Bone morphogenetic protein
Fibroblast growth factor
Human bone marrow stromal cell
Insulin-like growth factor
Mitogen-activated protein kinase
Mouse embryonic stem cell
Mesenchymal stem cell
Multi-walled carbon nanotube
Phosphoinositide 3-kinase/protein kinase B
Rho-associated protein kinase
Single-walled carbon nanotube
Transforming growth factor
Gattazzo F, Urciuolo A, Bonaldo P. Extracellular matrix: a dynamic microenvironment for stem cell niche. Biochim Biophys Acta. 2014;1840:2506–19.
Elisseeff J, Ferran A, Hwang S, Varghese S, Zhang Z. The role of biomaterials in stem cell differentiation: applications in the musculoskeletal system. Stem Cells Dev. 2006;15:295–303.
Feng Y, Borrelli M, Reichl S, Schrader S, Geerling G. Review of alternative carrier materials for ocular surface reconstruction. Curr Eye Res. 2014;39:541–52.
Dhandayuthapani B, Yoshida Y, Maekawa T, Kumar DS. Polymeric scaffolds in tissue engineering application: a review. Int J Polym Sci. 2011;2011:19.
Gunatillake P, Mayadunne R, Adhikari R. Recent developments in biodegradable synthetic polymers. Biotechnol Annu Rev. 2006;12:301–47.
Lutolf MP, Hubbell JA. Synthetic biomaterials as instructive extracellular microenvironments for morphogenesis in tissue engineering. Nat Biotechnol. 2005;23:47–55.
Pham QP, Sharma U, Mikos AG. Electrospinning of polymeric nanofibers for tissue engineering applications: a review. Tissue Eng. 2006;12:1197–211.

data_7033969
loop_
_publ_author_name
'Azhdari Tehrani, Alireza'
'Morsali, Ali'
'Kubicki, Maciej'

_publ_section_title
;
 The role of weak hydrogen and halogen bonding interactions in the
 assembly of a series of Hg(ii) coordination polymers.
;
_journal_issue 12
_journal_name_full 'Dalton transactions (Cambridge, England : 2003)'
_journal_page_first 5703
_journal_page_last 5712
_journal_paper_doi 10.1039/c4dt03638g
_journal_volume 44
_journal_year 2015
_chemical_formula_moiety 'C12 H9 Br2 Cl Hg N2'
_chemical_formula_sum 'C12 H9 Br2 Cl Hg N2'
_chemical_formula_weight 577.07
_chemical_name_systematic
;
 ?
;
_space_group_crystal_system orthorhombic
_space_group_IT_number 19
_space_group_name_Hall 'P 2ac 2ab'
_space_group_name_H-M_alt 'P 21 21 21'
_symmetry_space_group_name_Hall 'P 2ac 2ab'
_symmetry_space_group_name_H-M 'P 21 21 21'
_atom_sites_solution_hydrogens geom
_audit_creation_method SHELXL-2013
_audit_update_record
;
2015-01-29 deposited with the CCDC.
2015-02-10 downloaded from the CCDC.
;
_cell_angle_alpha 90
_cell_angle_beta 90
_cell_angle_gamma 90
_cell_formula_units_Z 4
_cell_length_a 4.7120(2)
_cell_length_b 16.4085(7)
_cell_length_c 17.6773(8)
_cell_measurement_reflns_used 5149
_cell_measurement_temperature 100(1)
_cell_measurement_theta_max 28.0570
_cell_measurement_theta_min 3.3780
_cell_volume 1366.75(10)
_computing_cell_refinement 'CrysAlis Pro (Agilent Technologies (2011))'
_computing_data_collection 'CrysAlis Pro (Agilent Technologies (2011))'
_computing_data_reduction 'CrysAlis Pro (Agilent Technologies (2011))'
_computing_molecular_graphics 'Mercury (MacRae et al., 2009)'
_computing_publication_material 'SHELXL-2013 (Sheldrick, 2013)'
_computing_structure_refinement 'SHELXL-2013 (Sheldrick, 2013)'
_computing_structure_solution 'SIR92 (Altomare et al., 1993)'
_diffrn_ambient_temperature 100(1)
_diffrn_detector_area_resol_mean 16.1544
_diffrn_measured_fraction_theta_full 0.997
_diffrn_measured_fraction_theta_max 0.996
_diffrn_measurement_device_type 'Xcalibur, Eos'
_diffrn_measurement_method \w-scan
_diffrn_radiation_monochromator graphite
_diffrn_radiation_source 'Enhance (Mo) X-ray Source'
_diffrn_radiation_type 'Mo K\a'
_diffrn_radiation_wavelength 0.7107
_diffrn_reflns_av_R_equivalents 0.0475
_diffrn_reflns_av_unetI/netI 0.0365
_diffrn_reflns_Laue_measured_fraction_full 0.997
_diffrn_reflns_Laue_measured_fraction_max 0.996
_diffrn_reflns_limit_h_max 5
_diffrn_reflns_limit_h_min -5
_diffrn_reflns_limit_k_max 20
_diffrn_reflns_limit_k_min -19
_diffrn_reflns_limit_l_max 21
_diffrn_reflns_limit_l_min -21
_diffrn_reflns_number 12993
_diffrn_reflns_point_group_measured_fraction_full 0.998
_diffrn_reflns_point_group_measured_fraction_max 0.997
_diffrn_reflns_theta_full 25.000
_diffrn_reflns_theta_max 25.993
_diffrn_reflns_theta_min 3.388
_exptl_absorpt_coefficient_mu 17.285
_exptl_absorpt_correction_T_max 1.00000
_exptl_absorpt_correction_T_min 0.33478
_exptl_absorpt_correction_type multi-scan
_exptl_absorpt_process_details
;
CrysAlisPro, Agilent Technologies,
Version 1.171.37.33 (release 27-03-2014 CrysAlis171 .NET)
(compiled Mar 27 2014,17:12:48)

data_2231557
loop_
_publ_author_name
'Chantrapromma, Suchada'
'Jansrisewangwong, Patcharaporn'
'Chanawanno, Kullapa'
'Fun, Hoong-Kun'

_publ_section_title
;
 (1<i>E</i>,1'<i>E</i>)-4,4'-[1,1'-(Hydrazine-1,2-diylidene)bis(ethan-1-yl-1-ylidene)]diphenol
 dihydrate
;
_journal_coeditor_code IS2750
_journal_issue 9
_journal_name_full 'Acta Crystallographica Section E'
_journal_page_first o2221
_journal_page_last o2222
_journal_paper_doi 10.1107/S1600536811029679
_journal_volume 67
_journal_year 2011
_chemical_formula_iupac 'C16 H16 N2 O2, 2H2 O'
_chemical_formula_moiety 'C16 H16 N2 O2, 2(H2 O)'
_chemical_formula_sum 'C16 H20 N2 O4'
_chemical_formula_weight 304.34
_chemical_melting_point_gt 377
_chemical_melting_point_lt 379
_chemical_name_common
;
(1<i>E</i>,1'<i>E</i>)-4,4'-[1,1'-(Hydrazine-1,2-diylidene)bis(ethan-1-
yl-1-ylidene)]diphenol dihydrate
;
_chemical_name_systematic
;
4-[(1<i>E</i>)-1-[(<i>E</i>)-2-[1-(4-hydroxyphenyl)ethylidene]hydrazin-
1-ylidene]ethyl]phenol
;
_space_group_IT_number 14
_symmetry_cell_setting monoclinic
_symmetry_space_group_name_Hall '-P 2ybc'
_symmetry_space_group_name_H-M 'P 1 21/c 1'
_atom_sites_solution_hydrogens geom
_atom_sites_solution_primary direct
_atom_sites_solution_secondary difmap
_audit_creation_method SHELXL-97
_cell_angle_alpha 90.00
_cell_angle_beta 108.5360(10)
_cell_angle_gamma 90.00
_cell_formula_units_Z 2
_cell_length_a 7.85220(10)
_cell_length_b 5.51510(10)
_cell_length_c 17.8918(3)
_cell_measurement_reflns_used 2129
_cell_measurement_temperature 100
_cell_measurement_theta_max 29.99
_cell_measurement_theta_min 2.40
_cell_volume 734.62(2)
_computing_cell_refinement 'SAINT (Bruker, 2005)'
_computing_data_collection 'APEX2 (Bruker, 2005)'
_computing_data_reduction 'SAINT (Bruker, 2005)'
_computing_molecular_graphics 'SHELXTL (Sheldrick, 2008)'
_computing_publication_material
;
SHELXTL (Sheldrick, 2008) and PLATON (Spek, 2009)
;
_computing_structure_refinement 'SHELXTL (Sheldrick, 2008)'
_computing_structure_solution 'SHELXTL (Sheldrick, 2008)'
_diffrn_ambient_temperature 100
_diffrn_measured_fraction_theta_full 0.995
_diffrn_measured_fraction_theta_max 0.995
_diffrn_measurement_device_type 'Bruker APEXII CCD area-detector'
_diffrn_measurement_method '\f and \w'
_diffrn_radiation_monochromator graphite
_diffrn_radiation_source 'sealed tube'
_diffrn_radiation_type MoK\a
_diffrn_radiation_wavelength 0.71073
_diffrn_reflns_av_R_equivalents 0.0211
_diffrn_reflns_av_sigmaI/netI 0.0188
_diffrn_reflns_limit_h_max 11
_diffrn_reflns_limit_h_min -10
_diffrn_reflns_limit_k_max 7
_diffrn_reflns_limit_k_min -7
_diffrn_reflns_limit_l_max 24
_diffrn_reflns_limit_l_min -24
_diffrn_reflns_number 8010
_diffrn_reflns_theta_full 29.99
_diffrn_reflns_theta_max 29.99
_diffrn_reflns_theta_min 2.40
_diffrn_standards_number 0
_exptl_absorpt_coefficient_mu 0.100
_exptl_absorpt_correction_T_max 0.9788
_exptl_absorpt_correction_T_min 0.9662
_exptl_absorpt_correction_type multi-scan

Baker BM, Shah RP, Silverstein AM, Esterhai JL, Burdick JA, Mauck RL. Sacrificial nanofibrous composites provide instruction without impediment and enable functional tissue formation. Proc Natl Acad Sci U S A. 2012;109:14176–81.
Mehraban M, Zadhoush A, Abdolkarim Hosseini Ravandi S, Bagheri R, Heidarkhan Tehrani A. Preparation of porous nanofibers from electrospun polyacrylonitrile/calcium carbonate composite nanofibers using porogen leaching technique. J Appl Polym Sci. 2013;128:926–33.
Vasita R, Katti DS. Nanofibers and their applications in tissue engineering. Int J Nanomedicine. 2006;1:15–30.
Zeugolis DI, Khew ST, Yew ES, Ekaputra AK, Tong YW, Yung LY, Hutmacher DW, Sheppard C, Raghunath M. Electro-spinning of pure collagen nano-fibres—just an expensive way to make gelatin? Biomaterials. 2008;29:2293–305.
Zafar M, Najeeb S, Khurshid Z, Vazirzadeh M, Zohaib S, Najeeb B, Sefat F. Potential of electrospun nanofibers for biomedical and dental applications. Materials. 2016;9:73.
Nurfaizey A, Stanger J, Tucker N, Buunk N, Wallace A, Staiger M. Manipulation of electrospun fibres in flight: the principle of superposition of electric fields as a control method. J Mater Sci. 2012;47:1156–63.
Yin Z, Chen X, Chen JL, Shen WL, Hieu Nguyen TM, Gao L, Ouyang HW. The regulation of tendon stem cell differentiation by the alignment of nanofibers. Biomaterials. 2010;31:2163–75.
Kumar G, Tison CK, Chatterjee K, Pine PS, McDaniel JH, Salit ML, Young MF, Simon Jr CG. The determination of stem cell fate by 3D scaffold structures through the control of cell shape. Biomaterials. 2011;32:9188–96.
Morelli S, Salerno S, Holopainen J, Ritala M, De Bartolo L. Osteogenic and osteoclastogenic differentiation of co-cultured cells in Polylactic acid-nanohydroxyapatite fiber scaffolds. J Biotechnol. 2015;204:53–62.
Kai D, Prabhakaran MP, Jin G, Tian L, Ramakrishna S. Potential of VEGF-encapsulated electrospun nanofibers for in vitro cardiomyogenic differentiation of human mesenchymal stem cells. J Tissue Eng Regen Med. 2015. doi:10.1002/term.1999.